On the Bench: eSports should be respected, and we shouldn’t be having this discussion

0
321

For the last few years, video games have been on the rise, both as an entertainment medium and a career path. People can invest their time into growing more experienced at something normally called a hobby and turn it into a five to six figure salary. A couple recent examples would be players like Dominique “SonixFox” Mclean or Justin Wong who have recently been acquired by Rick Fox’s relatively new eSports team Echo Fox. This is happening, and sadly it’s happening in the general public’s ever-judging gaze.

The standard sports like American football, soccer, baseball and tennis at their very core are all simply games that adults are paid to play, and it’s only because of social perception that they became respected. Baseball is, or at the very least was, seen as America’s pastime for children everywhere, and nobody saw any issue with athletes becoming baseball pros as full-grown adults. eSports are commonly seen as nothing more than a bunch of man-children scrambling to preserve their youth. It’s an unfortunate consequence of today’s perception of video games.

Video games and sports are not that different, but if the similarities are unclear, instead compare video games to another mind sport: chess. Chess is respected across the globe, despite the fact that there’s no physical activity involved. It’s considered a mind sport, and for good reason. A player must confound their enemy through elaborate planning and efficient counter-plays.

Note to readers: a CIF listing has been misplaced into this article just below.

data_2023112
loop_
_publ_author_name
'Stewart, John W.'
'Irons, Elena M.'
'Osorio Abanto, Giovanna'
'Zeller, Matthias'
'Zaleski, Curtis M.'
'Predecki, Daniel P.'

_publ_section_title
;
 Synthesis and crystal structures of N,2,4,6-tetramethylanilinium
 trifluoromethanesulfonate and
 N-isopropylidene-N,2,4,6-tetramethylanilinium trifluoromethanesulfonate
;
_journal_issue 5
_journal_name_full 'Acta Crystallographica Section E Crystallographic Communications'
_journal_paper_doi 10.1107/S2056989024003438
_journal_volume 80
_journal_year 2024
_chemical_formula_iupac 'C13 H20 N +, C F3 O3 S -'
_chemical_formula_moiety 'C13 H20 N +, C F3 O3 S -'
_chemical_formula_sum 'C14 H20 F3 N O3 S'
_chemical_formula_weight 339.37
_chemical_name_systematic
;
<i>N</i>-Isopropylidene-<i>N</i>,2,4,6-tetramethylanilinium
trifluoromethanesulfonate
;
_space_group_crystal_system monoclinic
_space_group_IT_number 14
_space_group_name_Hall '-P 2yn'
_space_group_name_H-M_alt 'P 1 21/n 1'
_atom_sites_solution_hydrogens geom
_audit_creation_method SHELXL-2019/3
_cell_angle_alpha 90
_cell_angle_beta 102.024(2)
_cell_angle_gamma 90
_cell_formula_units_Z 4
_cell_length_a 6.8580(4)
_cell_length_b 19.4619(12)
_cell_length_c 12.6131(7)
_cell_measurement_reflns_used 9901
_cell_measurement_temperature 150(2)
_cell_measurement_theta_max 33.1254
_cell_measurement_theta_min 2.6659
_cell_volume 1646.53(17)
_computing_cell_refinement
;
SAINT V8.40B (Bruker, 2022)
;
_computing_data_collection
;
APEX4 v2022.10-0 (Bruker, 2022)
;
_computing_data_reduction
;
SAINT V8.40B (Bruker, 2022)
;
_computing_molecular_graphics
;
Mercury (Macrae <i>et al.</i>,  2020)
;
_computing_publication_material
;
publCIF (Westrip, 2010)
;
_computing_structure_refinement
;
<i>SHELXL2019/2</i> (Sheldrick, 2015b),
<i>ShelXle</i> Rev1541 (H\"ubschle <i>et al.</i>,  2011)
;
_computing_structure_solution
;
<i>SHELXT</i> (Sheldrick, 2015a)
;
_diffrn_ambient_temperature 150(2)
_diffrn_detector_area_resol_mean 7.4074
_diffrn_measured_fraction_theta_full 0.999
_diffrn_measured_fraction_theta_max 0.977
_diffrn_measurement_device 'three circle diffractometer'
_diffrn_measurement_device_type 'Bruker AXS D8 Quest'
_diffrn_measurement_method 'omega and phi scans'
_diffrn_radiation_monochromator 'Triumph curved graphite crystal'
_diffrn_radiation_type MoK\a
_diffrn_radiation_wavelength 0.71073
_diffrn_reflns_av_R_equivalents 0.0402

These traits carry over into nearly every single eSport, and more so. In chess, players have time to deliberate, since the game rules allow players to take turns. Minus a few outliers, like digital card games and Pokémon, nearly all competitive video games are “constantly active.” From start to finish, competing players are continually performing some kind of action until the match comes to a close. This doesn’t even happen in American football, the most-watched sport in the U.S. In gaming, players spend an overwhelming amount of time practicing for events where, if they don’t take home the trophy, they only receive money from sponsors. For a ludicrous amount of work, professional video game players receive nothing more than the minimum.

The year 2016 is a great example of how the world is positively changing to fix that. Two different Street Fighter V tournaments were aired on ESPN2 last year: EVO 2016 and Capcom Cup 2016. It’s a step in the right direction, and for the most part, gamers are all for a new age of entertainment. Will the rest of the populace get up to speed?

NO COMMENTS